November 2019 Iredell Living

Page 1

Complimentary November 2019

On the Cover

Daly Mills Family Law page 12

Shop Local for the holidays

pages 24-26



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from the publisher

MacAdam Smith Publisher (484) 769-7445

Kathy Wheeler

Welcome to the November issue. “The month of November makes me feel that life is passing more quickly. In an effort to slow it down, I try to fill the hours more meaningfully.” – Henry Rollins. Chilly breezes, locally grown apples, and colorful leaves are quintessential symbols of November in North Carolina. This is also the month when our thoughts turn to the upcoming holiday season. Things really kick off with Thanksgiving, but we think it would be a great idea to set aside the whole month to express thanks for everything that we have, large and small, especially the cherished loved ones and friends who surround us. Thanksgiving is traditionally a day of feasting, each fourth Thursday of November. It commemorates the Pilgrims’ auspicious meal with the Wampanoag Indians in 1621. (Football came a bit later!) It seems that every year, surrounded by festive food and drink, many of us struggle to adhere to a healthy diet. It’s all too easy to give in to temptation, right?! So, in this month’s issue, J.C. Summerford provides some ideas to lighten up that traditional feast, while savoring our favorite fare. In November, warm weather festivities wind down, but downtown Statesville’s 17th annual Pumpkinfest on November 2nd is worth attending with the family. It features food, music, arts & crafts, a kids’ zone, and of course—a pumpkin pie eating 4


contest. Get the full picture at www. The 66th annual Rowan Museum Antiques Show is scheduled for November 8-10 In Salisbury. This venerable event features antique dealers from several states displaying estate items, vintage clothing, household furniture, and more. Money raised supports the Rowan Museum. Check it out at Christmas shopping starts in earnest toward the end of the month, with merchants offering seasonal sales and restaurants catering to strolling shoppers. Every town, bejeweled with holiday lights, features moodenhancing events such as tree lightings, Santa appearances, carolers, and carriage rides. We hope you’ll join us in supporting our local communities by doing most of your shopping in your own town, so we’re providing some great perks in this issue. Our writer Kathy Wheeler offers some DIY Christmas gift ideas. You can’t give a more personal, thoughtful gift than handcrafted! You couldn’t give a more personal, thoughtful gift than these! We’re also offering some general tips to help you save some money this holiday season. As always, we’re thankful for you, for reading our magazine this month. See you in December! MacAdam Smith Publisher

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Sharon Simpson Advertising Director (704) 677-9159

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Iredell 10225 Hickorywood Hill Ave., Unit A Huntersville, NC 28078 (484) 769-7445 Iredell Living reserves the right to deny any advertisement or listing. Submissions are welcome, but unsolicited materials are not guaranteed to be returned. Iredell Living assumes no responsibility or liability for the information, services, products, claims, statements, accuracy, or intended or unintended results of any advertiser, editorial contributors, company, professional corporation, business or service provider herein this publication. All rights reserved. Reproduction in whole or in part without written permission from the publisher is prohibited.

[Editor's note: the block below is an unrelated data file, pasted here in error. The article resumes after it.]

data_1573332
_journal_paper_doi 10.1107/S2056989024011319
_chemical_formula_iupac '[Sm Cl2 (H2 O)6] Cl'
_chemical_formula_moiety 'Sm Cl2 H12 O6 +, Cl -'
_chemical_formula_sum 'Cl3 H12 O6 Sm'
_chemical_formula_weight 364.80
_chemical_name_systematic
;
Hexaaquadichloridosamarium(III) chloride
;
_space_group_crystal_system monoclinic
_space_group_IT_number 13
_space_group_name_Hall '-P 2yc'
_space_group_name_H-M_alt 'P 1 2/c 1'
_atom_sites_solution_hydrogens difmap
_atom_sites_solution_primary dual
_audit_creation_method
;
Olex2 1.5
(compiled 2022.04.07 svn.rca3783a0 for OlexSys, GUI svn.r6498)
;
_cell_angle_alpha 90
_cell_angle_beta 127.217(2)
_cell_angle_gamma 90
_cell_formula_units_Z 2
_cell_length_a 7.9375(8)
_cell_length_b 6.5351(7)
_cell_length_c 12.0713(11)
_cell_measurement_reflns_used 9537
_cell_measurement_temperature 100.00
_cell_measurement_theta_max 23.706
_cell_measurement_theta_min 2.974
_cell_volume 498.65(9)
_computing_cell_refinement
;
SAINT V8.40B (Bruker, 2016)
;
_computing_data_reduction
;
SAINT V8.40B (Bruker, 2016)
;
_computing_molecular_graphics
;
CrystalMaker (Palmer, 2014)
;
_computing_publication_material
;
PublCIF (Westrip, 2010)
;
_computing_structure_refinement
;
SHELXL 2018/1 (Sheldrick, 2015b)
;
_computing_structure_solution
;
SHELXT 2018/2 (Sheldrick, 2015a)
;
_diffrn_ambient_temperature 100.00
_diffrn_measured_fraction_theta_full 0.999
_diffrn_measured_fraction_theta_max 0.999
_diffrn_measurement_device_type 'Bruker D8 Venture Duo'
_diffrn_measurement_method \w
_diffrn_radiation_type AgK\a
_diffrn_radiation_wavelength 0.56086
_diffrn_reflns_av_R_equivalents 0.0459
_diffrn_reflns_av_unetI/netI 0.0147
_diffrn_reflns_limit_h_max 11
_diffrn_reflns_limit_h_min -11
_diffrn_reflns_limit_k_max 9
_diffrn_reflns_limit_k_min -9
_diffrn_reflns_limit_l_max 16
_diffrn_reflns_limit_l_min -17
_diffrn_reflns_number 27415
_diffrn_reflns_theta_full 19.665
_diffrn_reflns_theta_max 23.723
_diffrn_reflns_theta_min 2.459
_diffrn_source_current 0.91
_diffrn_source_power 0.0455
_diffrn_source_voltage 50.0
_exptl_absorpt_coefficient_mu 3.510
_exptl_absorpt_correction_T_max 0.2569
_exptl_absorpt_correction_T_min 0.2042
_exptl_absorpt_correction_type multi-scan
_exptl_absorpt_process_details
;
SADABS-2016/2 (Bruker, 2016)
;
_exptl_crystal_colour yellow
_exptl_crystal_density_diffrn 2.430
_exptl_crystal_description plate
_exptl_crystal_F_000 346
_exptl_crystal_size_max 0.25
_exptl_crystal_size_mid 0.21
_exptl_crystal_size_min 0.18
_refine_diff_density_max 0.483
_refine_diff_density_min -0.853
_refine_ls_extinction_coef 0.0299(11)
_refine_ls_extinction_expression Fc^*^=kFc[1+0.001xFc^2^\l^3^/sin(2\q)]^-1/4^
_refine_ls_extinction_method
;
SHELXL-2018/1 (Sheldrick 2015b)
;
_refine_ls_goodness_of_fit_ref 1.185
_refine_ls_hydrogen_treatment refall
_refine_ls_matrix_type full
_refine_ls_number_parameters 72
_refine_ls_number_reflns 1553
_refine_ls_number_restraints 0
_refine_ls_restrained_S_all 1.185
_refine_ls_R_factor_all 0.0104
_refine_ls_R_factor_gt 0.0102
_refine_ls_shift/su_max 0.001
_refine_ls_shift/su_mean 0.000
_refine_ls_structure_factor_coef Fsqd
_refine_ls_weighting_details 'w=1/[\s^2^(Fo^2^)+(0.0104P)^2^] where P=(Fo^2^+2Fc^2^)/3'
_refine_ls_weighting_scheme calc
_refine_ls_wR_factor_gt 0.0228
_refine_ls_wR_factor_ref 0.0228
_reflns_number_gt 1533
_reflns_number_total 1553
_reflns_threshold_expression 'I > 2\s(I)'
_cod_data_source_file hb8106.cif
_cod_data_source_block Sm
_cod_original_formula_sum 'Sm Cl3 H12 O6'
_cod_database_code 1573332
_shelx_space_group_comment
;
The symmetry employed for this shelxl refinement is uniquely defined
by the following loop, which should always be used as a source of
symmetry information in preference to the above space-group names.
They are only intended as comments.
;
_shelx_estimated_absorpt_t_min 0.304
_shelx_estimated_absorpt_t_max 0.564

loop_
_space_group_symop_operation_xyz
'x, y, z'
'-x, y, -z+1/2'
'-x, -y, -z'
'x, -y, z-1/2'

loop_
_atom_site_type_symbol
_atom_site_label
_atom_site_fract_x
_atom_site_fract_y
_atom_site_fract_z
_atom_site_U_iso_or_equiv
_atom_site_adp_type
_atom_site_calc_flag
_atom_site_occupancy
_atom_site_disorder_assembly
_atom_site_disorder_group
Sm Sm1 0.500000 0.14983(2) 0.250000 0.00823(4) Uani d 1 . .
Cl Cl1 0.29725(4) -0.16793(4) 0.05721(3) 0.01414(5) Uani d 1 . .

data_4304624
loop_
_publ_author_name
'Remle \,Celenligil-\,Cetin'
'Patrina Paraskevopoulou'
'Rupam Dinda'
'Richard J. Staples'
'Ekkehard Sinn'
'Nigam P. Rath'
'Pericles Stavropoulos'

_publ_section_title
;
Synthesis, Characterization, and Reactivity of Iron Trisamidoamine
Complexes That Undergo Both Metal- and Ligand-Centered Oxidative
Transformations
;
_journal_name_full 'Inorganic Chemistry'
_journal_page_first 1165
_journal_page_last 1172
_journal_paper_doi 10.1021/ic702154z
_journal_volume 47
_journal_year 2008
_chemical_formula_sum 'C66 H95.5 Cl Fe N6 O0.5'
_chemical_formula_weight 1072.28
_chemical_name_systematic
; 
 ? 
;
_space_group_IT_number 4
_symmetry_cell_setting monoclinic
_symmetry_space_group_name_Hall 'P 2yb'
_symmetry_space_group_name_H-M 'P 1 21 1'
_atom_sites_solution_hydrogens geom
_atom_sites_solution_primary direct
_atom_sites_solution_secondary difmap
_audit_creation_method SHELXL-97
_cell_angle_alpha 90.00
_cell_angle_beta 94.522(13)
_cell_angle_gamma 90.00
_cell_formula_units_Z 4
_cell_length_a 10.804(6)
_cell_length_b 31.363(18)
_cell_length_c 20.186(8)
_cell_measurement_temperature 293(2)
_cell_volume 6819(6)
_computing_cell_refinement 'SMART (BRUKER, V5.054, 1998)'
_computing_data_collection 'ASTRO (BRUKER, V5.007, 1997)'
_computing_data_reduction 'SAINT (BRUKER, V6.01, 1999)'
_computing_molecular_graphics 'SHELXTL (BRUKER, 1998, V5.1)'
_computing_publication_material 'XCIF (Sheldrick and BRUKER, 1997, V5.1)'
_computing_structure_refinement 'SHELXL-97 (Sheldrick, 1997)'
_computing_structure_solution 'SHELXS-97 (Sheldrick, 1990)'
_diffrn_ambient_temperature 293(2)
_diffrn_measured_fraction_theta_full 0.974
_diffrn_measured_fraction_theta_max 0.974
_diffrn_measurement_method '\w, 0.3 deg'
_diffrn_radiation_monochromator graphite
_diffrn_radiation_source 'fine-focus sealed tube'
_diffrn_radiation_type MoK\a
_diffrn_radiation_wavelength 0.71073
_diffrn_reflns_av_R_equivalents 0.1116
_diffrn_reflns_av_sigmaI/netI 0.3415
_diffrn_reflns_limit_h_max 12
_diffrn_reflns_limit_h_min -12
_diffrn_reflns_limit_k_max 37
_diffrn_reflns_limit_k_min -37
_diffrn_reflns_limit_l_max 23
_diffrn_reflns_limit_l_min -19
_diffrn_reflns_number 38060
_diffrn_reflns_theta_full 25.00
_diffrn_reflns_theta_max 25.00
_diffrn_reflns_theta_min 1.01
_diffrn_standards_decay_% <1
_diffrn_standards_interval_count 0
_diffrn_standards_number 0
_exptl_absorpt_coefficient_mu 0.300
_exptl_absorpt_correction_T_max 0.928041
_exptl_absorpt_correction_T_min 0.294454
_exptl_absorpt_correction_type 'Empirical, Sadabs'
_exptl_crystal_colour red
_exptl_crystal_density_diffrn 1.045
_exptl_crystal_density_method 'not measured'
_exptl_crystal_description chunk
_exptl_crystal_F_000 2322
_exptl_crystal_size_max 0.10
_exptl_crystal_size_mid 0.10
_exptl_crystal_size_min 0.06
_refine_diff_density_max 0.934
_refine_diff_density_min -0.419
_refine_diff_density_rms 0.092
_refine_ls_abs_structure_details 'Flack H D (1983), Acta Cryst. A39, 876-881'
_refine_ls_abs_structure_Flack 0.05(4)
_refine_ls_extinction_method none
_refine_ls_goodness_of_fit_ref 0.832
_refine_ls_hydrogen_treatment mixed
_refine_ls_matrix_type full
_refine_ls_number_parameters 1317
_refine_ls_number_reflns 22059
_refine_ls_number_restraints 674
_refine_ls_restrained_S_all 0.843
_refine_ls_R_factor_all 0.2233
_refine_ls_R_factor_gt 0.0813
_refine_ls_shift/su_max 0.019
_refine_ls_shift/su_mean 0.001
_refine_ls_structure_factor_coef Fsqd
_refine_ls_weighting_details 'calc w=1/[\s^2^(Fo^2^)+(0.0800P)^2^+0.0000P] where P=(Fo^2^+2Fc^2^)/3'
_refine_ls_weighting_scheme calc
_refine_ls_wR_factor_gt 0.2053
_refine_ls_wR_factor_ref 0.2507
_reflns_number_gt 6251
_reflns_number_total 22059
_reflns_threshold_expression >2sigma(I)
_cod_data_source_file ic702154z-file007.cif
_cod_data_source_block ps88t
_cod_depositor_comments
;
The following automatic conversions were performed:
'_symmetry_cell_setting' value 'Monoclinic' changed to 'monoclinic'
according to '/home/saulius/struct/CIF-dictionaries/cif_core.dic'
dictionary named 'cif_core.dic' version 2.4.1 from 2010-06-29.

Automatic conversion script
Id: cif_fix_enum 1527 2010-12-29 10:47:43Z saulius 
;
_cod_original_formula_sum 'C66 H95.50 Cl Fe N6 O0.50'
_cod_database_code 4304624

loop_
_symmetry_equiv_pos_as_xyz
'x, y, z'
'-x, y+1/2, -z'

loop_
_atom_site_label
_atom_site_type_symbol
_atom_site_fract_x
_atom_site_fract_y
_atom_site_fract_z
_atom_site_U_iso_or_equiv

LAW Daly Mills f family Law • Adoption • Alimony/Post-separation Support • Child Custody/Child Support • Divorce • Division of Marital Property • Estate Planning • Guardianship/Incompetency • Living Will/Advance Directive • Power of Attorney • Prenuptial Agreement • Probate/Estate Administration • Separation Agreement • Wealth Transfer/Asset Protection • Wills and Trusts

Clockwise from the bottom–Judith M. Daly, Board Certified Family Law Specialist, Of Counsel, Meg H. Stacy, Torrey K. Lomas, & Miranda J. Mills, Partner

O u r S u P P O rT S TA f f

Free 30-Minute initial Consultation

704.878.2365 Terri McKesson Sara Moore Office Administrator North Carolina State Paralegal Bar Certified Paralegal

April Moss Paralegal

Sheryl Smith Receptionist

111 West Broad Street, Suite D • Statesville, NC 28677

contents NOVEMBER 2019 FEATURES 12 • COVER STORY Daly Mills Family Law Integrity, Understanding, Experience, Attention 18 • BUSINESS SPOTLIGHT Shopping Local this Holiday Season with Aqua B Boutique


IN THE KITCHEN 16 • Roasted Squash on the Med

IN THIS ISSUE 8 • Tips for a Healthy Thanksgiving! 17 • Pet Adoption 20 • DIY Christmas Gifts 24 • Enjoy the Season. Shop Local! 28 • 10 Tips to Avoid Over-Spending this Holiday 30 • Walk to the Stable



30 6


Kristie Darling • Meredith Collins • Kathy Wheeler Linda B. Wilson • JC Summerford Rebekah Holderman

COVER PHOTOGRAPHY Lisa Crates Photography Editorial Stock photography, unless otherwise noted, is from iStock.

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Tips for a Healthy

Thanksgiving! By JC Summerford